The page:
They Shall Have Music

When the cultural history of the first half of the twentieth century comes to be written, among its most distinctive and durable landmarks may be the musical plays of two young Germans driven from their native land for their genius. It may be a footnote to history that in the United States, at least, their renown — and their works — really began to flourish only after their deaths, and that it was the widow of one of them who tended and nurtured their fame.

Kurt Weill was a child of the halfcentury in a literal sense, for he was born in 1900 and died in 1950, and he divided his creative years almost equally between Europe and America. Bertolt Brecht was two years older than Weill and died six years later. Being a poet, he was wedded to his native tongue, and was never truly at home unless using the German language and living in Germany, although for years the Nazis turned him into an exile.

Although Brecht was one of the great figures of the European theater to the end of his life and Weill among the most successful composers of Broadway musicals during the 1940s, the work by which both will be longest remembered is generally accounted to be The ThreepennyOpera, a transformation of an eighteenth-century British operatic lampoon into a jazzy, witty, and devastatingly savage musical satire on human civilization, 1928 vintage. Having created a scandal in Berlin, it swept through Germany and middle Europe, triumphantly survived translations into French and most of the other languages of the Continent, was made into a movie by G. W. Pabst, and underwent one of the first original-cast recordings in history; Die Dreigroschenoper might reasonably be concluded to have led a full life, even for a work that had attained classic status.

But the United States remained singularly impervious to it. A Broadway attempt in 1933 was a total failure, with critic Percy Hammond denouncing it as “a torpid affectation, sluggish, ghastly, and not nearly so dirty as advertised.” (Perhaps unconsciously, Hammond was echoing what Dr. Samuel Johnson had said about the original Beggar’s Opera of John Gay: “There is in it such a labefactation of all principles that it may be injurious to morality.”) But Weill never lost confidence that his and Brecht’s Threepenny Opera would win its way in America, and he was vindicated four years after his death, on March 10, 1954, when it became an overnight sensation at the tiny, shabby, not at all lilylike Theatre de Lys in the Greenwich Village section of New York. The Threepenny Opera filled the 299-seat auditorium night after night for nearly seven years, running an original investment of $8789 into a gross of $2,800,000 — by far the most successful enterprise in the annals of the New York off-Broadway theater. Its catchiest song, “Mack the Knife,” became a national hit, sung by everyone, from opera stars to teen-age idols, and recorded spectacularly by Louis Armstrong. And lest anyone fear that the seven fat years would give way to seven lean years, The Threepenny Opera was followed almost immediately at the Theatre de Lys by a show called Brecht on Brecht, with six players alternately reciting, narrating, singing, and enacting passages from Brecht’s poetical and dramatic works, with music mostly by Weill. Brecht on Brecht was booked tentatively for a six weeks’ run when it opened in January of this year, but it played to packed houses and quickly sailed past its scheduled expiration date. Next fall a complete work by Brecht, Mother Courage, is expected to have its first New York presentation.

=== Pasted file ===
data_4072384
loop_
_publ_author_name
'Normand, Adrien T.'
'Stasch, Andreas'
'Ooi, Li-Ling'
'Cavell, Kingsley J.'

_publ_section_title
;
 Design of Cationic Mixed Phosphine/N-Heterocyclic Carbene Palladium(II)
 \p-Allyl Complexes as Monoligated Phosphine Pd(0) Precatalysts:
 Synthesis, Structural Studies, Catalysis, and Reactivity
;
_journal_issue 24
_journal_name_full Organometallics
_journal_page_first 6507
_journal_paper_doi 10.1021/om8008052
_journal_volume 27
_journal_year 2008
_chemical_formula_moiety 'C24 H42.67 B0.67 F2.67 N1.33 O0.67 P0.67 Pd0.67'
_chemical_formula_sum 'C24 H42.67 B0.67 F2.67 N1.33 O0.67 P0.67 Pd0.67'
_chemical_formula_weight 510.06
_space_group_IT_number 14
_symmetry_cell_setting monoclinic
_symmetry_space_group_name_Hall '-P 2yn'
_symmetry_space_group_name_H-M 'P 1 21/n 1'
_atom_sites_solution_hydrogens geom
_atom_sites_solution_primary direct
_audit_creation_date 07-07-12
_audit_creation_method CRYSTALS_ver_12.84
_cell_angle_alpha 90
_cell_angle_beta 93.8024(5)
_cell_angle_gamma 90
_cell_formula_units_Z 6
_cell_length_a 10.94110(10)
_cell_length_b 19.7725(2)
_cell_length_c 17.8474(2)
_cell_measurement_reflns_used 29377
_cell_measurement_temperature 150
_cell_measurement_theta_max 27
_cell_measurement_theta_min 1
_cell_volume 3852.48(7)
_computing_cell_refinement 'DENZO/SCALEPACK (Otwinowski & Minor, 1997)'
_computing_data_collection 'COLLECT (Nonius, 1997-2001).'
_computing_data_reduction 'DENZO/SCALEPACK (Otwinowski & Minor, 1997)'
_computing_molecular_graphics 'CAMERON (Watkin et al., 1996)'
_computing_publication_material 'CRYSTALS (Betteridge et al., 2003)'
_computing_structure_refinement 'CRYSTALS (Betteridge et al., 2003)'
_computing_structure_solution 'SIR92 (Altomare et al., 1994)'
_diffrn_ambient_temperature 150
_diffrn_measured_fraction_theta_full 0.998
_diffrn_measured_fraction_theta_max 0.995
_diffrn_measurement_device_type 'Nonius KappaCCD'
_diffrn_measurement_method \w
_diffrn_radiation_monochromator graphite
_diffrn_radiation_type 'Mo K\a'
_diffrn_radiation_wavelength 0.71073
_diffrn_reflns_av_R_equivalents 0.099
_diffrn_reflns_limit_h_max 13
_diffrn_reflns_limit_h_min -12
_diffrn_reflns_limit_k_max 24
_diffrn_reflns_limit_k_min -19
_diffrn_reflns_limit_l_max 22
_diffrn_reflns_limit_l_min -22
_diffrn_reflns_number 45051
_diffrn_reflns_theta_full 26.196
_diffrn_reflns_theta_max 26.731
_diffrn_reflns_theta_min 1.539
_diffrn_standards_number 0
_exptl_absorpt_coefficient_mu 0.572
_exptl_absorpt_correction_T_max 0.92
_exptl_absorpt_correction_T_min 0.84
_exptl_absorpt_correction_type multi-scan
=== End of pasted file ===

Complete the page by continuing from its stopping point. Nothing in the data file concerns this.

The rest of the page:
Aside from the genius of its two creators, the common denominator of The Threepenny Opera and Brecht on Brecht, as well as the link between the Germans of the 1920s and the Americans of the 1950s, is Lotte Lenya, who was Weill’s wife during his life and his voice after death. There might have been a Threepenny Opera without her, just as there would have been a Hamlet without Dick Burbage and a Cyrano de Bergerac without Coqucelin. But it could hardly have been the same. Miss Lenya, herself an actress of rare sensitivity and serenity, is not a singer in the ordinary sense of the word. But neither are Weill’s compositions ordinary. They are a blend of cabaret songs, street tunes, and jazz rhythms, touched by just a trace of the eighteenth-century sentimental ballads of which John Gay constructed his Beggar’s Opera. And Lenya’s voice, almost childishly direct and artfully innocent, is the perfect instrument for conveying their poisonous sweetness and grim charm. Audiences at Brecht on Brecht have responded warmly to the poet-playwright’s thought and wit — to a dramatic depiction of a Jewish woman about to leave her Gentile husband in Hitler’s Berlin and to an acidly imaginative poem about the indispensability of little men in a big world, in which Brecht wonders where the masons went the night the Great Wall of China was finished. But in Brecht on Brecht, no less than in The Threepenny Opera, it is Lenya’s singing of the “Pirate Jenny” song that has the most power to hush an audience.